The Coughing Pet
This information is not meant to be a substitute for veterinary care.
Always follow the instructions provided by your veterinarian.
Cough is a common problem in dogs but occurs less frequently in cats. Cough
is caused by irritation of the throat, airways or the lungs. The main airway
to the lungs known as the windpipe or trachea branches into smaller airways
called bronchi which branch several more times as they travel to the deeper
parts of the lung. (Anatomy of the lungs and airways:
There are many causes of cough. A thorough history and physical examination
help the veterinarian decide which causes of cough are most likely in your
pet and helps him or her decide which diagnostic tests to recommend and
which therapies are most likely to be effective. Cough originating from the
trachea may be stimulated by lightly squeezing the trachea. Cough due to
heart disease may be accompanied by a murmur or abnormal heart rate or
Your description of the nature of the cough, when the cough occurs, and
if anything brings on coughing can be very helpful in pinpointing the cause
of coughing in your pet. Some causes of cough result in difficulty breathing
between coughing episodes whereas with other diseases, the pet breathes
normally between coughing episodes. Some types of cough occur more commonly
at night when the animal (and human family members) are trying to rest.
Animals with heart failure, collapsing trachea and lung edema cough more at
night than during the day.
Cough caused by tracheal irritation or tracheal collapse often occurs
when the pet is excited or is tugging on its collar. Cough caused by heart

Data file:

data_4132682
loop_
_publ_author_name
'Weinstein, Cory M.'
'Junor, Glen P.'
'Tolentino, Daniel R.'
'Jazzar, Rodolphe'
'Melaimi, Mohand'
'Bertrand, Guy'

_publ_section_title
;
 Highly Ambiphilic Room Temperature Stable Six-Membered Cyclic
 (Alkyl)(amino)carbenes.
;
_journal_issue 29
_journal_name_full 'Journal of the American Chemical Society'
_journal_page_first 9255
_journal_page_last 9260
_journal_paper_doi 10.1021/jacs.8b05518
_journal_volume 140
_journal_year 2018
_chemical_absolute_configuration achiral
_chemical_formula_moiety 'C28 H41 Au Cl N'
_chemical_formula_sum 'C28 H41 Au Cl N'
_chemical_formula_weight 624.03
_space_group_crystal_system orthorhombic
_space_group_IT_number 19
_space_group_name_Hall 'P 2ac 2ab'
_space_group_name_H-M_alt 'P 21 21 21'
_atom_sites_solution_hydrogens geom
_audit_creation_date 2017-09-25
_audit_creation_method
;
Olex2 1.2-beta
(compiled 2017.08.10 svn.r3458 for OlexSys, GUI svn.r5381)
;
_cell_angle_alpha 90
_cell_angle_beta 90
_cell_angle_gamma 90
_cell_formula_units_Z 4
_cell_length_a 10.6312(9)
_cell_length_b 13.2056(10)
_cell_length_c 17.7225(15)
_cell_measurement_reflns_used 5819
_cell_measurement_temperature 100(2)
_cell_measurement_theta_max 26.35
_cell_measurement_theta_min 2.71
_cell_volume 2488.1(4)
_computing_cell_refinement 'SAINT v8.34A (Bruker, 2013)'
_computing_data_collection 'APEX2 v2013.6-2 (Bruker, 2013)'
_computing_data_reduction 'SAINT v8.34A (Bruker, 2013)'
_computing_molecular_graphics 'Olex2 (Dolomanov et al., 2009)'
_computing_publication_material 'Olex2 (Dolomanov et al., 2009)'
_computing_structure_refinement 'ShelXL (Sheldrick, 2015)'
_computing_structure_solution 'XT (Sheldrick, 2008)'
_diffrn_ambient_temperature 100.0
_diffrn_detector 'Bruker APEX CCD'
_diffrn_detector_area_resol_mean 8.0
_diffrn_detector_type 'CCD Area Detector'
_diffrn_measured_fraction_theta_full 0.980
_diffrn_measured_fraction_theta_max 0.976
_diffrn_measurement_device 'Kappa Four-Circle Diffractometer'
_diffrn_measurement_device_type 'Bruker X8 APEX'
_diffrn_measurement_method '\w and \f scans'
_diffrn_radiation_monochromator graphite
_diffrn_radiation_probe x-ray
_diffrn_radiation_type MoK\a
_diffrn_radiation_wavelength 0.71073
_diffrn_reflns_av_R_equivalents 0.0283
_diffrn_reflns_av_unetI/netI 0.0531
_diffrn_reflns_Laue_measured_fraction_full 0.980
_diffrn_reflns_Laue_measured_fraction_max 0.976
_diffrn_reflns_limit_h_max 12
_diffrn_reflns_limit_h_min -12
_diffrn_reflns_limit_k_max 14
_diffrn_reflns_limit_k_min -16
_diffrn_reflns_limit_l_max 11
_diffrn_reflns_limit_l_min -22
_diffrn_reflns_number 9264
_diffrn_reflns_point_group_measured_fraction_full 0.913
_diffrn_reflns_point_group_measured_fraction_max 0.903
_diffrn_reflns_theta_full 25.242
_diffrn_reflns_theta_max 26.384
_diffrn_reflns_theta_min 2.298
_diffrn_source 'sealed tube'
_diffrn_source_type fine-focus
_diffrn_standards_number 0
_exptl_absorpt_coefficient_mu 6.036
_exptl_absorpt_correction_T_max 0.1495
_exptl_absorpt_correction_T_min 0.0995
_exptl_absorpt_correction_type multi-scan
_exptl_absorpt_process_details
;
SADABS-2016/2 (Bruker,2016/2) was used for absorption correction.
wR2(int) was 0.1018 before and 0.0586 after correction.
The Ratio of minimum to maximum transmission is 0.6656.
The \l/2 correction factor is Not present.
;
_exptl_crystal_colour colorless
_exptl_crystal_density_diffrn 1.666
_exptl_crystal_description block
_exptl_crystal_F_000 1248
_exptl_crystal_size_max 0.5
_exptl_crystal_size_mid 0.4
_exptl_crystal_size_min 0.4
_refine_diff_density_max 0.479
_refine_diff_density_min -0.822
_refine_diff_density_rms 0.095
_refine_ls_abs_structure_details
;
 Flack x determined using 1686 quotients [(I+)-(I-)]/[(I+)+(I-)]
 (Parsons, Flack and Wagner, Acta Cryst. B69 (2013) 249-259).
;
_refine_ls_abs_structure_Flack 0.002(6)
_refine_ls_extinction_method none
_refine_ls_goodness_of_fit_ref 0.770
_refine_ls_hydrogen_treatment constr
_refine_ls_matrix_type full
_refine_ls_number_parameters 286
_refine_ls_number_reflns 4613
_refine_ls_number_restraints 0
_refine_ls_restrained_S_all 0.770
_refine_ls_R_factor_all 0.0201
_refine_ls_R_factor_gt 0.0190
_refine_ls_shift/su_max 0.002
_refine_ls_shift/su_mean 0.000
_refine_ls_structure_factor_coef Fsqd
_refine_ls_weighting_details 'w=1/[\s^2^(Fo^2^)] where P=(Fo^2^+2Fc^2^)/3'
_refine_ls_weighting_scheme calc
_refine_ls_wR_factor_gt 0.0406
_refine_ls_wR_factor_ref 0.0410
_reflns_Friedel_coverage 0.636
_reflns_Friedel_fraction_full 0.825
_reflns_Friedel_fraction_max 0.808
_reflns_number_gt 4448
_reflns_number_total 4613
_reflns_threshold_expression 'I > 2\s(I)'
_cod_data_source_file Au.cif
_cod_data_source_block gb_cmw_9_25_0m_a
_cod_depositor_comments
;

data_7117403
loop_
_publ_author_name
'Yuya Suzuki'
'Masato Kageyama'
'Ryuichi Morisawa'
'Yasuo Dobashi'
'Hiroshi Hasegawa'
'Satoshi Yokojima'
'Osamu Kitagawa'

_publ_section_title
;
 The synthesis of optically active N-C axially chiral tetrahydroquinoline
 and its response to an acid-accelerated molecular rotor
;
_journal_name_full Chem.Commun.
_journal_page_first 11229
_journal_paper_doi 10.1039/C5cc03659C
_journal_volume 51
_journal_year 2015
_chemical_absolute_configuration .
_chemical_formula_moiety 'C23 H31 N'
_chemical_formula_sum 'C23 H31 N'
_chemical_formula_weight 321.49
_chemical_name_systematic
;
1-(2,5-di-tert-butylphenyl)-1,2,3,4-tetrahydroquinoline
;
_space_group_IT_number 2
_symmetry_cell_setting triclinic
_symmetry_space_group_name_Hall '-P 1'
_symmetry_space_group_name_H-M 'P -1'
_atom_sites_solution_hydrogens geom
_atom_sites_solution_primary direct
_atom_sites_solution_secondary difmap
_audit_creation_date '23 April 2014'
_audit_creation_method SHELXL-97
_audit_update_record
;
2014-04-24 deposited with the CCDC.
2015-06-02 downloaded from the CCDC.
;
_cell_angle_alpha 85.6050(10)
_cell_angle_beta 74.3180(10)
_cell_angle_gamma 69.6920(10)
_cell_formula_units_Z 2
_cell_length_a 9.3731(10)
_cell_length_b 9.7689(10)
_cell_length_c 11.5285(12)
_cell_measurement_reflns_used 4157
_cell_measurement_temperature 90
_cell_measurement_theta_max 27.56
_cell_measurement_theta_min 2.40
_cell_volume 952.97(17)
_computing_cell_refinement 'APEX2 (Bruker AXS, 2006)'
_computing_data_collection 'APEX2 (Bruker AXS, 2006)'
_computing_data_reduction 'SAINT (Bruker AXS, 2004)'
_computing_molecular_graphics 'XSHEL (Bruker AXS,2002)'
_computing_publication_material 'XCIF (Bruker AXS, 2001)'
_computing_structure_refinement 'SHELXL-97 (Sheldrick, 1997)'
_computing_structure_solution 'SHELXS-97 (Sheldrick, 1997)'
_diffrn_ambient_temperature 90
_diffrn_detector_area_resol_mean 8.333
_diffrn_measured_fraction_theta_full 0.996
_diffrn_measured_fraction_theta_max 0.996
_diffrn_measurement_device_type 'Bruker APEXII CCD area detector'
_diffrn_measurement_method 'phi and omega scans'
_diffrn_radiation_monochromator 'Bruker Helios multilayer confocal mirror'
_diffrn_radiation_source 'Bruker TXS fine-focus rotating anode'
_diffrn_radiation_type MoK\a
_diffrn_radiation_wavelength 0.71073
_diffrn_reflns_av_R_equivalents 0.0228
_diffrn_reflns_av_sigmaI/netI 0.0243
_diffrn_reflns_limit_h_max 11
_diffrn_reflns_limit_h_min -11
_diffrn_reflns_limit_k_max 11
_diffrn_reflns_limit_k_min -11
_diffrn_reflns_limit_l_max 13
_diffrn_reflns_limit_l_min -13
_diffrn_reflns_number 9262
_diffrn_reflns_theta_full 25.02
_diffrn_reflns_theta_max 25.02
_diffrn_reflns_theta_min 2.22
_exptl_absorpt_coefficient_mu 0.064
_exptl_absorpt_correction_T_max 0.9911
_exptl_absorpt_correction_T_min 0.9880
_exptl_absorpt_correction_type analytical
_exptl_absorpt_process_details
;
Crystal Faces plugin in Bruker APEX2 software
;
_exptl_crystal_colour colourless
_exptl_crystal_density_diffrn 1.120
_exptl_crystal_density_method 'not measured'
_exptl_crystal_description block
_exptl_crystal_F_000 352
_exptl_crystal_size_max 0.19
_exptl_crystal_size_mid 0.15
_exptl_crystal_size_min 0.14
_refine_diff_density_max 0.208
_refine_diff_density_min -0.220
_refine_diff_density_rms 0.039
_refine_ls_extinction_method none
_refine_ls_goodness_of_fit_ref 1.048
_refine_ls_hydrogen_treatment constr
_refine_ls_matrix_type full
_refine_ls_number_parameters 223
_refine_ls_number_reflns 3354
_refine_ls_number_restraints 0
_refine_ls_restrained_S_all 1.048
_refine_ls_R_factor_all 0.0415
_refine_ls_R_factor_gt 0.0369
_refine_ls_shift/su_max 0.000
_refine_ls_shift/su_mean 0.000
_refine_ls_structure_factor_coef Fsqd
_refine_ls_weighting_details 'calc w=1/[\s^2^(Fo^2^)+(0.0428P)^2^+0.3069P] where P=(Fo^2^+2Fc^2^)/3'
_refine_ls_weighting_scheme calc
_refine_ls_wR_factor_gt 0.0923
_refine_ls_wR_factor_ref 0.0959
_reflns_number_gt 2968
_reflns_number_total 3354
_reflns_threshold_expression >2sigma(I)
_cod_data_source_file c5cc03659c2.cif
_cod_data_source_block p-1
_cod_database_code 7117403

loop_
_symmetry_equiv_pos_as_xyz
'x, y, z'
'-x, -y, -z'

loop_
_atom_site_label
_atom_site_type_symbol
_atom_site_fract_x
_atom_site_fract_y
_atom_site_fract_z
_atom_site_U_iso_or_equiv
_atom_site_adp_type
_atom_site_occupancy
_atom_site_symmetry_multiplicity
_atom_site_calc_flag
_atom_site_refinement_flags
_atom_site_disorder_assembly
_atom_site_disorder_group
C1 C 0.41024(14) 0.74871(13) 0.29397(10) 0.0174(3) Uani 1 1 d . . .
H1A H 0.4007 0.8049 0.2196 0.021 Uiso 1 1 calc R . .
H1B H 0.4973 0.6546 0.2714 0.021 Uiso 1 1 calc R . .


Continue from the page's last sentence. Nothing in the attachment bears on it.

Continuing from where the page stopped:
disease may follow exercise or excitement. Cough due to tracheal collapse
may be stimulated by drinking water. Coughing that occurs during or shortly
after eating may be due to disease of the larynx or esophagus. The larynx
normally closes when food is swallowed to prevent food from entering the
trachea. If the larynx is diseased it may not close when food is swallowed
resulting in food entering the trachea. Food may pool in an abnormally
dilated esophagus. The food then may pass to the mouth and down the airways
into the lungs causing pneumonia and cough.
Some coughs sound moist and others are harsh and dry. Moist coughs
indicate the accumulation of fluid (water, blood or pus) in the airways or
lungs. The environment and habits of the pet can influence which causes of
cough are more likely. Dogs that hunt or spend time outdoors may inhale
grasses, seeds or other foreign materials through the nose into the airways.
In addition to causing coughing, foreign materials can travel down the
airways and through the lung causing an infection with a large amount of pus
to develop in the space surrounding the lung. This disease is called
pyothorax. Animals that have exposure to other animals in a shelter or
boarding facility are more likely to have an infectious cause for coughing.
The region of the country in which you live or to which you and your pet
have traveled, influences the likelihood of some diseases like heartworm
disease and fungal infections of the lung (histoplasmosis, coccidiomycosis
and blastomycosis). Heartworm disease occurs in both dogs and cats and is
most common in parts of the country that have lots of mosquitoes.
and breed of the pet also influences what causes of cough are most likely.
Young animals are more likely to develop a cough due to infections with
bacteria or viruses. Young to middle aged cats may develop wheezing and
cough due to asthma. Cats with asthma have sudden episodes of wheezing and